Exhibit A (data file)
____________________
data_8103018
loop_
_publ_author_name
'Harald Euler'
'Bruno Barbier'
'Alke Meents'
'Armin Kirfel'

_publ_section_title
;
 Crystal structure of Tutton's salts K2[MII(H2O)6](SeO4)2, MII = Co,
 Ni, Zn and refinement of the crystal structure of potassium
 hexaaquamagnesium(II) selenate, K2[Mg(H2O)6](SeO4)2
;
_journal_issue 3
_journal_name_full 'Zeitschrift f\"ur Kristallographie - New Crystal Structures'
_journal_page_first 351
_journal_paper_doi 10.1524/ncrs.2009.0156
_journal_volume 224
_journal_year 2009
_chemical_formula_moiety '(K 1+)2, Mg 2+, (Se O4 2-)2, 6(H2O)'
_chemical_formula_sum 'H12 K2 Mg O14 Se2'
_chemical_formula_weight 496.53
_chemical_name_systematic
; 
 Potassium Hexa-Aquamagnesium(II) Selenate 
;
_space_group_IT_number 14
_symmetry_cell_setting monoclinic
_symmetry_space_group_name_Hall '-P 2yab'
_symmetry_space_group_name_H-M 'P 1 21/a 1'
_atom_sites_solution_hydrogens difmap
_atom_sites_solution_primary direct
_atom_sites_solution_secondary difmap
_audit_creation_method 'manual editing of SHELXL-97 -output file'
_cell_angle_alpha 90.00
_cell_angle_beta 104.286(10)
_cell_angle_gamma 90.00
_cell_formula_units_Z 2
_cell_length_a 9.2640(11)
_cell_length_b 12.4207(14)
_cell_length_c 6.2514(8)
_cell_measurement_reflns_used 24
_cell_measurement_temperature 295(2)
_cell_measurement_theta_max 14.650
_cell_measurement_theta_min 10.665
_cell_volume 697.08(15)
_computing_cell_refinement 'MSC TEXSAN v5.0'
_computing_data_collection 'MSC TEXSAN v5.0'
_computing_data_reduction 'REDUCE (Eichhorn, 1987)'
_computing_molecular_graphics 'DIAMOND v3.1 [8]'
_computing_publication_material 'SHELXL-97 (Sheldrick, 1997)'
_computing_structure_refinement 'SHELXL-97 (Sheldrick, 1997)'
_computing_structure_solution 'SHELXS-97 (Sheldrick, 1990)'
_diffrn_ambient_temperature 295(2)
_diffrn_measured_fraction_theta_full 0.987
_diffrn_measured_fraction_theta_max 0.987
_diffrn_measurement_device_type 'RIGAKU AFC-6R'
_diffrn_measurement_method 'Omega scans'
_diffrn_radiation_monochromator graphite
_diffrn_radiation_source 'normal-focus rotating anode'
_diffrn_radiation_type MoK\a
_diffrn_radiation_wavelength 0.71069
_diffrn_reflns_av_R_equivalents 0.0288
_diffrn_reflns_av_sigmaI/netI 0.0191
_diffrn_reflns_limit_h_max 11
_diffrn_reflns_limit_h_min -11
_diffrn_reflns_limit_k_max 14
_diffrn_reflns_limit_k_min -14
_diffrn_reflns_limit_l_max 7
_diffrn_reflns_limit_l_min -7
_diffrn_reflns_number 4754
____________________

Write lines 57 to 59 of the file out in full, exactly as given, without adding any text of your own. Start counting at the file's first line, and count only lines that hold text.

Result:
_diffrn_measurement_device_type 'RIGAKU AFC-6R'
_diffrn_measurement_method 'Omega scans'
_diffrn_radiation_monochromator graphite